Solo exhibition on youtube first price contest Light Space & Time Online Gallery
On this youtube film some of the paintings of Bert are shown.
Mummy portraits or Fayum mummy portraits are a type of naturalistic painted portrait on wooden boards attached to upper class mummies from Roman Egypt. They belong to the tradition of panel painting, one of the most highly regarded forms of art in the Classical world. The Fayum portraits are the only large body of art from that tradition to have survived. They were formerly, and incorrectly, called Coptic portraits.
Mummy portraits have been found across Egypt, but are most common in the Faiyum Basin, particularly from Hawara in the Fayum Basin and the Hadrianic Roman city Antinoopolis. "Faiyum portraits" is generally used as a stylistic, rather than a geographic, description. While painted cartonnage mummy cases date back to pharaonic times, the Faiyum mummy portraits were an innovation dating to the time of Roman rule in Egypt. The portraits date to the Imperial Roman era, from the late 1st century BC or the early 1st century AD onwards. It is not clear when their production ended, but recent research suggests the middle of the 3rd century. They are among the largest groups among the very few survivors of the panel painting tradition of the classical world, which was continued into Byzantine and Western traditions in the post-classical world, including the local tradition of Coptic iconography in Egypt.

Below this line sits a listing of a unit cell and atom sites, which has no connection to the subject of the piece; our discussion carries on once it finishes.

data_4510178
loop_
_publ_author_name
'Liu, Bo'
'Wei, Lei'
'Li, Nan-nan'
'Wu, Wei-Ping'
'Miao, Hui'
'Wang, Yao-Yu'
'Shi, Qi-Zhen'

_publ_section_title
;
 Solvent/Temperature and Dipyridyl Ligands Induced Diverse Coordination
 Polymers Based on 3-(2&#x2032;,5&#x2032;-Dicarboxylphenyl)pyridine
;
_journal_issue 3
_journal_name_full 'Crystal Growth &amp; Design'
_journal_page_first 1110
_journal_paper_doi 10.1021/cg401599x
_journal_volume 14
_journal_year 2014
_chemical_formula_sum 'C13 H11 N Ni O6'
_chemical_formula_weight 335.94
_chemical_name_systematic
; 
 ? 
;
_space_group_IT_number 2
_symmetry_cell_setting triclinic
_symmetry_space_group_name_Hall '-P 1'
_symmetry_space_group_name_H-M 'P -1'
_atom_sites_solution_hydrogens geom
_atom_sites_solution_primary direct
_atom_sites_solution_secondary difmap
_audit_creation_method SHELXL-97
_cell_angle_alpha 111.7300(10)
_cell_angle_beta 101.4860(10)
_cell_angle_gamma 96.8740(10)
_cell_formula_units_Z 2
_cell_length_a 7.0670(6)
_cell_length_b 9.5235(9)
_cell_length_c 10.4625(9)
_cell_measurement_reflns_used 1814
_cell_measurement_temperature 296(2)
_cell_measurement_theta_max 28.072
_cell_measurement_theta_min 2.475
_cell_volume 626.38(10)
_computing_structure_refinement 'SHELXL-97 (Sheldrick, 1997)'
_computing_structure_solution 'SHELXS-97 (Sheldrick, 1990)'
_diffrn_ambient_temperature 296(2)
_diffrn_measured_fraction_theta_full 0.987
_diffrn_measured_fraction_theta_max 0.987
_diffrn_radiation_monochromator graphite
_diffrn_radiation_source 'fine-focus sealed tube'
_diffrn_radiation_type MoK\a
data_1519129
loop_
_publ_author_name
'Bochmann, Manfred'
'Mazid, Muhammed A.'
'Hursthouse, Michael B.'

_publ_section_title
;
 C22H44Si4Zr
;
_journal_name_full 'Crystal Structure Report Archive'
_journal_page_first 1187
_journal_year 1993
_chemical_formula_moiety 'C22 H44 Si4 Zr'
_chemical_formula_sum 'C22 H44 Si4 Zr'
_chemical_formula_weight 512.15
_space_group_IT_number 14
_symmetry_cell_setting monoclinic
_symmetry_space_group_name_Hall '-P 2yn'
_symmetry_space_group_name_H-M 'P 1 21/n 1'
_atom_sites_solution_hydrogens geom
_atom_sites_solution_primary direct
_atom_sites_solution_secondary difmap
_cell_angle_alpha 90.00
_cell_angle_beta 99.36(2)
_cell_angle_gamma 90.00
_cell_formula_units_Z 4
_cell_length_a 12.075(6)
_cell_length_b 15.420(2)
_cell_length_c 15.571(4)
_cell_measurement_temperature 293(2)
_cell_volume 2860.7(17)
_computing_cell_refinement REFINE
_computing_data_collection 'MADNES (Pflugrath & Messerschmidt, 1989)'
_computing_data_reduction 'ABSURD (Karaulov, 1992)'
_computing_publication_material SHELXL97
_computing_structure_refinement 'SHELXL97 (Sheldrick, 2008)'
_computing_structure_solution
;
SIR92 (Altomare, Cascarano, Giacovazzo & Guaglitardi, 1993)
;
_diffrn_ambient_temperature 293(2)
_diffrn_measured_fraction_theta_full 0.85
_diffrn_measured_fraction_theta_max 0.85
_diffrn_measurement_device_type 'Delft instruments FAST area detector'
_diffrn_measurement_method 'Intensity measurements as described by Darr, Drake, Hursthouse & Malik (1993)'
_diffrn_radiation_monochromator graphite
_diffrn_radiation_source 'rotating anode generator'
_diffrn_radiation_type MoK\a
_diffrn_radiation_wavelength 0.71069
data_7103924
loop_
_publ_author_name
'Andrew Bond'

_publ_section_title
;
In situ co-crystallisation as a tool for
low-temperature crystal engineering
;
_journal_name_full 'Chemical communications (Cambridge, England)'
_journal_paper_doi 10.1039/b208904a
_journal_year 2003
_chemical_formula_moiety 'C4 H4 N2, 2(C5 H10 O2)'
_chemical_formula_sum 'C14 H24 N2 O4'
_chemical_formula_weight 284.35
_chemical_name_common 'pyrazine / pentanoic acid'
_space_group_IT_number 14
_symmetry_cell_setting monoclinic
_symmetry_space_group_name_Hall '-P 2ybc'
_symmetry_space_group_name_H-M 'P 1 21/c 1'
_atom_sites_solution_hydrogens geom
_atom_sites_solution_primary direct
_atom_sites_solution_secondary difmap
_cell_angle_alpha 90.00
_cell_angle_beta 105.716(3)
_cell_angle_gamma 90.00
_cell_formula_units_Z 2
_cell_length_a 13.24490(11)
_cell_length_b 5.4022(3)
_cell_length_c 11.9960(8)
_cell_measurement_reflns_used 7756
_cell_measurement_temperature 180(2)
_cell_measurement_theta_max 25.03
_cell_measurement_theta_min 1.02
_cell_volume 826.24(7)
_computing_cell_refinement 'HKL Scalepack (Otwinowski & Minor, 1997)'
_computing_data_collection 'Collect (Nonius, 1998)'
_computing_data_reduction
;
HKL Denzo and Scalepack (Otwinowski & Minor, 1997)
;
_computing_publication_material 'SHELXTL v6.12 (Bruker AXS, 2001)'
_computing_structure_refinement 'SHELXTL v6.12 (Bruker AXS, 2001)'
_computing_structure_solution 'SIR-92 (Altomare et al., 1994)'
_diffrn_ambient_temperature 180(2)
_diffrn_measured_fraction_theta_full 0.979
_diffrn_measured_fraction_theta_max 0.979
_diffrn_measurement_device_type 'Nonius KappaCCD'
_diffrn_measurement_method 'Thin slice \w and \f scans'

The portraits covered the faces of bodies that were mummified for burial. Extant examples indicate that they were mounted into the bands of cloth that were used to wrap the bodies. Almost all have now been detached from the mummies. They usually depict a single person, showing the head, or head and upper chest, viewed frontally. In terms of artistic tradition, the images clearly derive more from Greco-Roman artistic traditions than Egyptian ones. Two groups of portraits can be distinguished by technique: one of encaustic (wax) paintings, the other in tempera. The former are usually of higher quality.
About 900 mummy portraits are known at present. The majority were found in the necropolis of Faiyum. Due to the hot dry Egyptian climate, the paintings are frequently very well preserved, often retaining their brilliant colours seemingly unfaded by time.
In the former steelworks 'Forge Lunaire' in Northern France, scrap metal was melted back into steel, until competition became too strong and it was forced to close its doors. In Forge Lunaire, also known as the "Cathedral of Steel", up to 3000 tons of steel was produced daily until 2009. There are a total of three halls that were used for the various production parts of the steel. Many of the original production parts and machines can still be found. It seems as if everything was suddenly abandoned after the catastrophe of the end of steel production. The factory inspired Bert to make several paintings, such as 'Tell Me' and 'Don't walk away'.
Maas Silo Rotterdam Netherlands
The construction of the site started in 1906 and quickly became the biggest grain storage silo in Europe, able to store 20.000 tons of grain. Somewhere in the 90s it was decided to store the grain elsewhere but the building stayed. Now the grain is gone but loads of the pipelines, concrete walls, floors and hallways are still there. De silo is one of the sources of inspiration for the paintings of Industrial heritage of Bert Hermans.
As in many other Dutch towns, Tilburg’s railway zone (Spoorzone) is currently being redeveloped.